You are moving on a narrow ridge doing these extreme projects. If you climb free solo (Hansjoerg i.e. made headlines worldwide when he climbed the difficult Fish route through the South Face of Marmolada in the Dolomites for the first time free solo in 2007), almost any mistake inevitably would lead to death. Do you feel how far you can go?
I have started very early to climb solo. I have a good feeling for that. And only in this case I really do it. In high altitude it is much more difficult, because things can happen which you don’t expect. If you have not experienced it by yourself, it is, for example, hard to imagine how fast high altitude sickness can develop. Up there you are not allowed to live out your ambition excessively because that can lead to death. You have to be more honest with yourself than in the Dolomites or other mountains of the Alps.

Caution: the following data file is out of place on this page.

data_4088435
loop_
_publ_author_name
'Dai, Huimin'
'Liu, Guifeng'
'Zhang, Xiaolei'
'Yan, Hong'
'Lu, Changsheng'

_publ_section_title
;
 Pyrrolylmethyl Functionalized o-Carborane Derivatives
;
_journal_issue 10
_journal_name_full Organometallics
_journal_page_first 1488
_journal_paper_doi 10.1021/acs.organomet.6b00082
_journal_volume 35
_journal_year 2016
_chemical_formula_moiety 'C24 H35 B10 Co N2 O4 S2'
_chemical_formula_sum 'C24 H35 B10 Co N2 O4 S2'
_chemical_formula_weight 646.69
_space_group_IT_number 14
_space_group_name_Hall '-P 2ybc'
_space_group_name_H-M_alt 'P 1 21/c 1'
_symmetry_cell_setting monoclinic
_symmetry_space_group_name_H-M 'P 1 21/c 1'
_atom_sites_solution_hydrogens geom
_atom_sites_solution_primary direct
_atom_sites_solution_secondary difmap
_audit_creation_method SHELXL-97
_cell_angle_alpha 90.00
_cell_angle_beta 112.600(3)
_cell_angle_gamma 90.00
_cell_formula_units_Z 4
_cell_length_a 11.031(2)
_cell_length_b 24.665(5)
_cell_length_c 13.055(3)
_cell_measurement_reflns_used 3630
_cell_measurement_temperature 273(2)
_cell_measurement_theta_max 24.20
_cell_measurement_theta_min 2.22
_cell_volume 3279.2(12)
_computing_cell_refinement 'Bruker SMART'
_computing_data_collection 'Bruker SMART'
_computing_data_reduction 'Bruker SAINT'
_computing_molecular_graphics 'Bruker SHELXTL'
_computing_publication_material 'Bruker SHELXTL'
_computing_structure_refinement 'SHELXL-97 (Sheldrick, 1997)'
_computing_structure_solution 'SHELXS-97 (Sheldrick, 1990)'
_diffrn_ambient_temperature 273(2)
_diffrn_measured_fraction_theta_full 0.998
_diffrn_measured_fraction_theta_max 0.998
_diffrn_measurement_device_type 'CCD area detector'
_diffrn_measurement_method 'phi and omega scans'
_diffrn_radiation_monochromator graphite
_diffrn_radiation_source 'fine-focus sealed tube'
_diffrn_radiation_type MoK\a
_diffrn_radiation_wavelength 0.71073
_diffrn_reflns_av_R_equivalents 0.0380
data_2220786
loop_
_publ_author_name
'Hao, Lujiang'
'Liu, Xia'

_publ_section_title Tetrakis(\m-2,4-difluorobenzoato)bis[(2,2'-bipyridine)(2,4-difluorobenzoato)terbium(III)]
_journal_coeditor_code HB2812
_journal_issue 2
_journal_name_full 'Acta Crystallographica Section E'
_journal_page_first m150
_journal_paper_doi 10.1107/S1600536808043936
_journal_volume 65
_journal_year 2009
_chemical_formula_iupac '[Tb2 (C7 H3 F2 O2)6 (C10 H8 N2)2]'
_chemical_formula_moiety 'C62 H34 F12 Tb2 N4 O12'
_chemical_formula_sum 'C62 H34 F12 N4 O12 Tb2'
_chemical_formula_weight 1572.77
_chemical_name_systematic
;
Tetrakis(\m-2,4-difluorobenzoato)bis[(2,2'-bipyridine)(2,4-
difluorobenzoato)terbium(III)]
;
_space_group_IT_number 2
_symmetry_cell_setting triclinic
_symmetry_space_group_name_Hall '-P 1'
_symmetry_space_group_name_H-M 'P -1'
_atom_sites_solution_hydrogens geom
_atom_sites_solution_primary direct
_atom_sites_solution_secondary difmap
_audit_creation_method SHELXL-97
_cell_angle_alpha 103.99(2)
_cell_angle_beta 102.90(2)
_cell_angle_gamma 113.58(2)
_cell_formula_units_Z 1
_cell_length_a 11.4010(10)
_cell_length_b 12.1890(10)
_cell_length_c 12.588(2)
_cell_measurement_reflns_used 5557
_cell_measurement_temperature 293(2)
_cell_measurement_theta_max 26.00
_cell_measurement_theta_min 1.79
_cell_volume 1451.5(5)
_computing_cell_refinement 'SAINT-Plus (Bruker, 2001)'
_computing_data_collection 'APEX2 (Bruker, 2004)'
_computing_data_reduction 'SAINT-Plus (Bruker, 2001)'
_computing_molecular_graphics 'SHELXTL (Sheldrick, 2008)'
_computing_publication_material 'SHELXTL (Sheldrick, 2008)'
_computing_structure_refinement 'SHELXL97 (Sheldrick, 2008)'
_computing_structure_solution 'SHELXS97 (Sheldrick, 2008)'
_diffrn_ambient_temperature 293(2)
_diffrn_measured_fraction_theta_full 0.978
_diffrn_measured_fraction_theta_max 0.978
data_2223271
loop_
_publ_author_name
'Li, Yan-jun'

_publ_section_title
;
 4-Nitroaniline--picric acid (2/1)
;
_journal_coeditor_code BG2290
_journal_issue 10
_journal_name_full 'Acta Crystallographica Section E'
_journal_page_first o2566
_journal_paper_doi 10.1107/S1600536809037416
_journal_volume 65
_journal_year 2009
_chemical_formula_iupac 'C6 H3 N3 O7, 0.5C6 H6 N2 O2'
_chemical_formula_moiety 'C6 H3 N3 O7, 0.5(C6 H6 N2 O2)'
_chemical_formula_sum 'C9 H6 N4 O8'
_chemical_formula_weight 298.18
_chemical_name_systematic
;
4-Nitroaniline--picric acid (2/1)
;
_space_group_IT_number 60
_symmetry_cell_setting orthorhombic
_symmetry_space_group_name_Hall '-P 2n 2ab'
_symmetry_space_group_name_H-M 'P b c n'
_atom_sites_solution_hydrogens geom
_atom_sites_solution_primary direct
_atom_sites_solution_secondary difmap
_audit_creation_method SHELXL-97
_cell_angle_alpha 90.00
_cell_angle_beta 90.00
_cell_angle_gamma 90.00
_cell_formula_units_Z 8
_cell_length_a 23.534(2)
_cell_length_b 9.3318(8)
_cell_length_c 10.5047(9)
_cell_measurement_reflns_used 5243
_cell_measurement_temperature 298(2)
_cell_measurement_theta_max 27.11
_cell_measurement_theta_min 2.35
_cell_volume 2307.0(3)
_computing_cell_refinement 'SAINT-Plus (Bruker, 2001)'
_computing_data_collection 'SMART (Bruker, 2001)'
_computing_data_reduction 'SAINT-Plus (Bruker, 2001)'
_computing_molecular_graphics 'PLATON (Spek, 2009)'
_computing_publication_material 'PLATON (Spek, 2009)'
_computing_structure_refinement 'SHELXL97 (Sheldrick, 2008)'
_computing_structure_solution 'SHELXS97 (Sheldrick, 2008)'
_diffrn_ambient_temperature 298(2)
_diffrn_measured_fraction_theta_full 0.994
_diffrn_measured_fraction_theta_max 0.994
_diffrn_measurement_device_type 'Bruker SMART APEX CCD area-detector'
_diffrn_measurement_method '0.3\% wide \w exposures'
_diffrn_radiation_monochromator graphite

In other words, you have to learn to put the brakes?
You have to know when it is enough. Of course I can not turn around at the first sign, otherwise I would never get far. But I must have to realize if it was the last sign.
The projects are created in your head, you are planning them for a long time, you focus on them. Do you still have the sense to perceive the country and the people on your expeditions and to enjoy the fact that you are traveling in a foreign world?
Honestly, mostly not. I am so focused on my projects that there is little time left. But I have started to travel once a year, always in December, to a city in Europe for a weekend, without climbing equipment, simply to visit it. For me, this is a big step. Not only mountains, walls, shadow, ice, snow and rock.
If you are constantly en route for many years, you have to be careful not to lose your footing. You are so focused on your projects that you begin to believe they are necessary for life. You return from an expedition and feel that everyone should be interested in it. Of course adventure stories are always interesting, but you have to keep both feet on the ground and be aware: There are other important things.
Date20. October 2016 | 10:16
TagsAnnapurna III, Gerry Fiegl, Gimigela Chuli, Hansjoerg Auer, IMS, Messner, Nepal, Nilgiri South, North Face, Paul Preuss Award